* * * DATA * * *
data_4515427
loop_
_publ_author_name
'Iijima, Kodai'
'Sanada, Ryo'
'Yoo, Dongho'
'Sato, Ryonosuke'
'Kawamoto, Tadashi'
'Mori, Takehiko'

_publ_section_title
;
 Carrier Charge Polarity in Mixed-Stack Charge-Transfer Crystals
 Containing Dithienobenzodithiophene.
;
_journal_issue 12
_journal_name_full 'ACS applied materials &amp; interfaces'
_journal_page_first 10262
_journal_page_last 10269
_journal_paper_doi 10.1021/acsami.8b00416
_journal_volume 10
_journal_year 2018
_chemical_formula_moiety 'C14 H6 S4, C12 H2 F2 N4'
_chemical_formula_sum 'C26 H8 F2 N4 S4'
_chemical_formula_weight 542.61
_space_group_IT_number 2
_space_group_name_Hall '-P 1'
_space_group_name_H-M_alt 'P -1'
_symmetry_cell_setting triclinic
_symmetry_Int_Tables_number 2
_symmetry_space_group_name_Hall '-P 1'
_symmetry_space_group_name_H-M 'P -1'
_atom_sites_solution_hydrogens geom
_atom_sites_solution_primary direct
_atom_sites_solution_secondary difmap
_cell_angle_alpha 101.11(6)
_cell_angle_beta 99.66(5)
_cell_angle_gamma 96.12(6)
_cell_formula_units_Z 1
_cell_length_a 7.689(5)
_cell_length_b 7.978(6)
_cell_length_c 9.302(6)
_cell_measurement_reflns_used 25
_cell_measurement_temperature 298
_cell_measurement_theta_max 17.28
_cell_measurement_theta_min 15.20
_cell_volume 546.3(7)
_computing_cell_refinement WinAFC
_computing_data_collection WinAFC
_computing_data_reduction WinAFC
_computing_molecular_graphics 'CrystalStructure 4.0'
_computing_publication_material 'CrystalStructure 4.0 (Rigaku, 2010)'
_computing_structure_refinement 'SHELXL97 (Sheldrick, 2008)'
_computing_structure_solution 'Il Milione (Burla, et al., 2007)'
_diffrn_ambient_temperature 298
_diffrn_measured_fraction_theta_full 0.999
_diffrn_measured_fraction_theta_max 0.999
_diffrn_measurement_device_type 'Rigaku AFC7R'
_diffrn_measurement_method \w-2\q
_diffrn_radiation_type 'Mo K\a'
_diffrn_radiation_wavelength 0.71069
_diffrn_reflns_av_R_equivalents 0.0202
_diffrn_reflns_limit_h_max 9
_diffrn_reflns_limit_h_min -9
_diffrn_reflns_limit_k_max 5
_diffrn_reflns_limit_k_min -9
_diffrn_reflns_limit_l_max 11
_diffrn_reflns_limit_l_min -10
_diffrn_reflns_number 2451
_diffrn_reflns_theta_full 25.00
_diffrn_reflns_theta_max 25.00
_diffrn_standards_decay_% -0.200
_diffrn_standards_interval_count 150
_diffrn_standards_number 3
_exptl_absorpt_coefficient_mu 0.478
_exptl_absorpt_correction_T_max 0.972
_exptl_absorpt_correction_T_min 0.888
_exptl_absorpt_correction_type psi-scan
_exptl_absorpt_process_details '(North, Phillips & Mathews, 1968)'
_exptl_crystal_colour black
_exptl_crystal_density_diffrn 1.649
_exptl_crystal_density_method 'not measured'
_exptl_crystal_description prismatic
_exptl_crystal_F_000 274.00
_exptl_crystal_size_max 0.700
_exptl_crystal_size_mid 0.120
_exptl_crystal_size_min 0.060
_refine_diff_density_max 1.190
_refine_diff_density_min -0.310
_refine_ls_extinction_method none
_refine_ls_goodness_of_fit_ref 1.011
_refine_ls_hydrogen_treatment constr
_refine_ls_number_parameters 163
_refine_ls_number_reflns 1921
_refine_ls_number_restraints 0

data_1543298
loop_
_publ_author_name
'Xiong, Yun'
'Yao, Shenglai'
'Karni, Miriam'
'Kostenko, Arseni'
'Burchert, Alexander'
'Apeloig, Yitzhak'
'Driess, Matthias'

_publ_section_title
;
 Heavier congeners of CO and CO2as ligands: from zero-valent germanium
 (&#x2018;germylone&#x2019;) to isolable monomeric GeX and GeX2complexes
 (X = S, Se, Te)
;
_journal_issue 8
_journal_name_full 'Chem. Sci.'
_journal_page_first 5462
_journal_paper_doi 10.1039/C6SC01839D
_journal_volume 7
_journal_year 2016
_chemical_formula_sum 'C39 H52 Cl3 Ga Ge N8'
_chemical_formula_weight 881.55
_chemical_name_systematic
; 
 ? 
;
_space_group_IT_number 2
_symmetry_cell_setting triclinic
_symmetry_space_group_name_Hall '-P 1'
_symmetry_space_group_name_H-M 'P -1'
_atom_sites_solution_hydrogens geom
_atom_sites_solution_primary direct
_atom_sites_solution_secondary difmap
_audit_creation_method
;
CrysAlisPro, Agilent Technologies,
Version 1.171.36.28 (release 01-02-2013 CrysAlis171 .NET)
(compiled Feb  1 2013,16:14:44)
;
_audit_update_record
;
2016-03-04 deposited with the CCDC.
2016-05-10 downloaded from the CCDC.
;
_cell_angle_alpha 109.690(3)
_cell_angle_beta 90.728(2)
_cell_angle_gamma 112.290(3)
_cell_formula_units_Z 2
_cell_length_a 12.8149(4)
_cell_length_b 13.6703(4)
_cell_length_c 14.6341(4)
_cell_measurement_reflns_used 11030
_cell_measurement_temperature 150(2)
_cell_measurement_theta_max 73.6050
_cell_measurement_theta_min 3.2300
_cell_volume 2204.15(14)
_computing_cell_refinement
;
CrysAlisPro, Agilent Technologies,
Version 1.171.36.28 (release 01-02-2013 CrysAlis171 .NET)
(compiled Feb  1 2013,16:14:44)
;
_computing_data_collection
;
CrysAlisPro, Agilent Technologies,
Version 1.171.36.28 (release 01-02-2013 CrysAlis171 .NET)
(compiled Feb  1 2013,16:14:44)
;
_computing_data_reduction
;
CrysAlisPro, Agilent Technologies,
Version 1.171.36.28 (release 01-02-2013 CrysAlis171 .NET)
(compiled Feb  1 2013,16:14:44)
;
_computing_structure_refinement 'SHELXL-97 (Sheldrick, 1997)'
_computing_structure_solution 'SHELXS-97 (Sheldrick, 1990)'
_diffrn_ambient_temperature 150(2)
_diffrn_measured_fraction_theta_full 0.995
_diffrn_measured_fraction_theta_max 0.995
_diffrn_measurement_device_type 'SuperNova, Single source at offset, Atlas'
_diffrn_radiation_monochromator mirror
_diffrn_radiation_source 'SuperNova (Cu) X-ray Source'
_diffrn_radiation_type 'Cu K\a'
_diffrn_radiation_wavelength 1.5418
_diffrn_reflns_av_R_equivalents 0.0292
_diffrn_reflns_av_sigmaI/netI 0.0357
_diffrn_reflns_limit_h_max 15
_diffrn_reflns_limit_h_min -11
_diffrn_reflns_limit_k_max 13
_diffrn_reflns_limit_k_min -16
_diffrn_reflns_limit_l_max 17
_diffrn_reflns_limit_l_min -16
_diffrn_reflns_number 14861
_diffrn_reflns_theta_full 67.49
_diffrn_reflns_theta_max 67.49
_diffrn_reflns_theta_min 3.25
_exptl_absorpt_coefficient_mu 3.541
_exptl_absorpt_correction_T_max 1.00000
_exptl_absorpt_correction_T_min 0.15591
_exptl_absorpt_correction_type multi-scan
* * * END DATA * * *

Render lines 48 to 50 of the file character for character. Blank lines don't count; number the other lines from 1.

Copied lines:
_computing_data_collection WinAFC
_computing_data_reduction WinAFC
_computing_molecular_graphics 'CrystalStructure 4.0'